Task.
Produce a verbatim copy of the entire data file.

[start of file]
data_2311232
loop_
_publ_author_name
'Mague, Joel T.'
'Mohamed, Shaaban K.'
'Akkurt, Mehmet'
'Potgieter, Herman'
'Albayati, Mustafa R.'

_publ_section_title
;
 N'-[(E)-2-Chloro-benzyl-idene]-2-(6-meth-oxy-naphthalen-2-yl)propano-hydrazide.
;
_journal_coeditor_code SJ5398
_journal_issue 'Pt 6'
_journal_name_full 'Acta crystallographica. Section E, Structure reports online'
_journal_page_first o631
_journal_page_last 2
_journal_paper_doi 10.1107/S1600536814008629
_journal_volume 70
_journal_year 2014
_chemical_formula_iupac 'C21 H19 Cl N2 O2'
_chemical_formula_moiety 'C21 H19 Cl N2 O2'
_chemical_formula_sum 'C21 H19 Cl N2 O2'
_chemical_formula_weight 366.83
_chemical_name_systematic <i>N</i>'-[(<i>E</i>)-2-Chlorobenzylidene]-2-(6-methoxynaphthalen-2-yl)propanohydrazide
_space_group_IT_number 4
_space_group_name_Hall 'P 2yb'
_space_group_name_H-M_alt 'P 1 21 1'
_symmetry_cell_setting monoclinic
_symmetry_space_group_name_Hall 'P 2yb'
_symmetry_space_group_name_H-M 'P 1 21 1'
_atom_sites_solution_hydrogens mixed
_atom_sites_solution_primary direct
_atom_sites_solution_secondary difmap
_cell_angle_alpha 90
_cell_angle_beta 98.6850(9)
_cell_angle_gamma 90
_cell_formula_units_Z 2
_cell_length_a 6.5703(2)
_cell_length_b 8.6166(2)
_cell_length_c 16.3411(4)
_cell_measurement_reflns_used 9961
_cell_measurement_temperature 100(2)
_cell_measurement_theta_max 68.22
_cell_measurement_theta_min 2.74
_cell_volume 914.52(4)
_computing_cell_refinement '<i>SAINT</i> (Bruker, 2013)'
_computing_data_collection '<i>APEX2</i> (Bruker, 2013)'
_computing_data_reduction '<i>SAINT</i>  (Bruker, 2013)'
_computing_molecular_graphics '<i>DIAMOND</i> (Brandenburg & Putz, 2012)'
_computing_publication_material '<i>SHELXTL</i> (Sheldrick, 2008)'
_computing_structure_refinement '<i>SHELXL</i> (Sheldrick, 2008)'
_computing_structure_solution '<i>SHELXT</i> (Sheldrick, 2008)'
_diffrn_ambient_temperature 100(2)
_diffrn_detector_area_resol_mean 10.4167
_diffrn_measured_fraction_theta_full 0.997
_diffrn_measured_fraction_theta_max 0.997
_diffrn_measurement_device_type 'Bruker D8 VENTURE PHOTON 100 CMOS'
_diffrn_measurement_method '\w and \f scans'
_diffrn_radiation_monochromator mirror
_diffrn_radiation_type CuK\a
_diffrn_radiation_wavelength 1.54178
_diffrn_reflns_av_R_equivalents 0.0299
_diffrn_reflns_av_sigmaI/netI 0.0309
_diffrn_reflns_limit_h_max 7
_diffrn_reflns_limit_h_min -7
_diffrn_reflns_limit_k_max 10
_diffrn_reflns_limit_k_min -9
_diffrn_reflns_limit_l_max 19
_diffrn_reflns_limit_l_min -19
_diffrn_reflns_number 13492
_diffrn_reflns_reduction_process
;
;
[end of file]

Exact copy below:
data_2311232
loop_
_publ_author_name
'Mague, Joel T.'
'Mohamed, Shaaban K.'
'Akkurt, Mehmet'
'Potgieter, Herman'
'Albayati, Mustafa R.'

_publ_section_title
;
 N'-[(E)-2-Chloro-benzyl-idene]-2-(6-meth-oxy-naphthalen-2-yl)propano-hydrazide.
;
_journal_coeditor_code SJ5398
_journal_issue 'Pt 6'
_journal_name_full 'Acta crystallographica. Section E, Structure reports online'
_journal_page_first o631
_journal_page_last 2
_journal_paper_doi 10.1107/S1600536814008629
_journal_volume 70
_journal_year 2014
_chemical_formula_iupac 'C21 H19 Cl N2 O2'
_chemical_formula_moiety 'C21 H19 Cl N2 O2'
_chemical_formula_sum 'C21 H19 Cl N2 O2'
_chemical_formula_weight 366.83
_chemical_name_systematic <i>N</i>'-[(<i>E</i>)-2-Chlorobenzylidene]-2-(6-methoxynaphthalen-2-yl)propanohydrazide
_space_group_IT_number 4
_space_group_name_Hall 'P 2yb'
_space_group_name_H-M_alt 'P 1 21 1'
_symmetry_cell_setting monoclinic
_symmetry_space_group_name_Hall 'P 2yb'
_symmetry_space_group_name_H-M 'P 1 21 1'
_atom_sites_solution_hydrogens mixed
_atom_sites_solution_primary direct
_atom_sites_solution_secondary difmap
_cell_angle_alpha 90
_cell_angle_beta 98.6850(9)
_cell_angle_gamma 90
_cell_formula_units_Z 2
_cell_length_a 6.5703(2)
_cell_length_b 8.6166(2)
_cell_length_c 16.3411(4)
_cell_measurement_reflns_used 9961
_cell_measurement_temperature 100(2)
_cell_measurement_theta_max 68.22
_cell_measurement_theta_min 2.74
_cell_volume 914.52(4)
_computing_cell_refinement '<i>SAINT</i> (Bruker, 2013)'
_computing_data_collection '<i>APEX2</i> (Bruker, 2013)'
_computing_data_reduction '<i>SAINT</i>  (Bruker, 2013)'
_computing_molecular_graphics '<i>DIAMOND</i> (Brandenburg & Putz, 2012)'
_computing_publication_material '<i>SHELXTL</i> (Sheldrick, 2008)'
_computing_structure_refinement '<i>SHELXL</i> (Sheldrick, 2008)'
_computing_structure_solution '<i>SHELXT</i> (Sheldrick, 2008)'
_diffrn_ambient_temperature 100(2)
_diffrn_detector_area_resol_mean 10.4167
_diffrn_measured_fraction_theta_full 0.997
_diffrn_measured_fraction_theta_max 0.997
_diffrn_measurement_device_type 'Bruker D8 VENTURE PHOTON 100 CMOS'
_diffrn_measurement_method '\w and \f scans'
_diffrn_radiation_monochromator mirror
_diffrn_radiation_type CuK\a
_diffrn_radiation_wavelength 1.54178
_diffrn_reflns_av_R_equivalents 0.0299
_diffrn_reflns_av_sigmaI/netI 0.0309
_diffrn_reflns_limit_h_max 7
_diffrn_reflns_limit_h_min -7
_diffrn_reflns_limit_k_max 10
_diffrn_reflns_limit_k_min -9
_diffrn_reflns_limit_l_max 19
_diffrn_reflns_limit_l_min -19
_diffrn_reflns_number 13492
_diffrn_reflns_reduction_process
;
;